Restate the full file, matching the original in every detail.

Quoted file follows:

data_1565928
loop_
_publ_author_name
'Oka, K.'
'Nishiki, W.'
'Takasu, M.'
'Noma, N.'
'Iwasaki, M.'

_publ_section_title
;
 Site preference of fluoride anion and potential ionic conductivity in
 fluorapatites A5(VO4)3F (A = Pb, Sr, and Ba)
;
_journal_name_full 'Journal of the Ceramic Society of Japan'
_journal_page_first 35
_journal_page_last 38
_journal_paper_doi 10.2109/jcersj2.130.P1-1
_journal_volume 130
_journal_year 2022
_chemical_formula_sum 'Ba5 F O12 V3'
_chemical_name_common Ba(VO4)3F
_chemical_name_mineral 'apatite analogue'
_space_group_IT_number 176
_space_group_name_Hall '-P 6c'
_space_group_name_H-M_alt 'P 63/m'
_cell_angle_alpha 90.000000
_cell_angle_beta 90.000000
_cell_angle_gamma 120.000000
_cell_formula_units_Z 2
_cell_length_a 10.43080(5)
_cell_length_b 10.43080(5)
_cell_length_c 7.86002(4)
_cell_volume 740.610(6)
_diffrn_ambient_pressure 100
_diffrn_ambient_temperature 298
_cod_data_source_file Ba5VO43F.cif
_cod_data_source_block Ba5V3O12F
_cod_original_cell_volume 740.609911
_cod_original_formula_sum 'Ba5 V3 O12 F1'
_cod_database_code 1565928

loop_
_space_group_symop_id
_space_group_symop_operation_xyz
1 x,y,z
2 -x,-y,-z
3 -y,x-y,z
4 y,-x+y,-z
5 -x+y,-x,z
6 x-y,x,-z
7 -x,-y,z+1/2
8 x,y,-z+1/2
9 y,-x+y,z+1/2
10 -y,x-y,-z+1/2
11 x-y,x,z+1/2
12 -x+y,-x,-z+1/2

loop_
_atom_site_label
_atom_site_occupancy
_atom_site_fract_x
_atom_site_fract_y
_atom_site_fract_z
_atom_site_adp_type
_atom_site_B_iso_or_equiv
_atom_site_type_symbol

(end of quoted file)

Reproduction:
data_1565928
loop_
_publ_author_name
'Oka, K.'
'Nishiki, W.'
'Takasu, M.'
'Noma, N.'
'Iwasaki, M.'

_publ_section_title
;
 Site preference of fluoride anion and potential ionic conductivity in
 fluorapatites A5(VO4)3F (A = Pb, Sr, and Ba)
;
_journal_name_full 'Journal of the Ceramic Society of Japan'
_journal_page_first 35
_journal_page_last 38
_journal_paper_doi 10.2109/jcersj2.130.P1-1
_journal_volume 130
_journal_year 2022
_chemical_formula_sum 'Ba5 F O12 V3'
_chemical_name_common Ba(VO4)3F
_chemical_name_mineral 'apatite analogue'
_space_group_IT_number 176
_space_group_name_Hall '-P 6c'
_space_group_name_H-M_alt 'P 63/m'
_cell_angle_alpha 90.000000
_cell_angle_beta 90.000000
_cell_angle_gamma 120.000000
_cell_formula_units_Z 2
_cell_length_a 10.43080(5)
_cell_length_b 10.43080(5)
_cell_length_c 7.86002(4)
_cell_volume 740.610(6)
_diffrn_ambient_pressure 100
_diffrn_ambient_temperature 298
_cod_data_source_file Ba5VO43F.cif
_cod_data_source_block Ba5V3O12F
_cod_original_cell_volume 740.609911
_cod_original_formula_sum 'Ba5 V3 O12 F1'
_cod_database_code 1565928

loop_
_space_group_symop_id
_space_group_symop_operation_xyz
1 x,y,z
2 -x,-y,-z
3 -y,x-y,z
4 y,-x+y,-z
5 -x+y,-x,z
6 x-y,x,-z
7 -x,-y,z+1/2
8 x,y,-z+1/2
9 y,-x+y,z+1/2
10 -y,x-y,-z+1/2
11 x-y,x,z+1/2
12 -x+y,-x,-z+1/2

loop_
_atom_site_label
_atom_site_occupancy
_atom_site_fract_x
_atom_site_fract_y
_atom_site_fract_z
_atom_site_adp_type
_atom_site_B_iso_or_equiv
_atom_site_type_symbol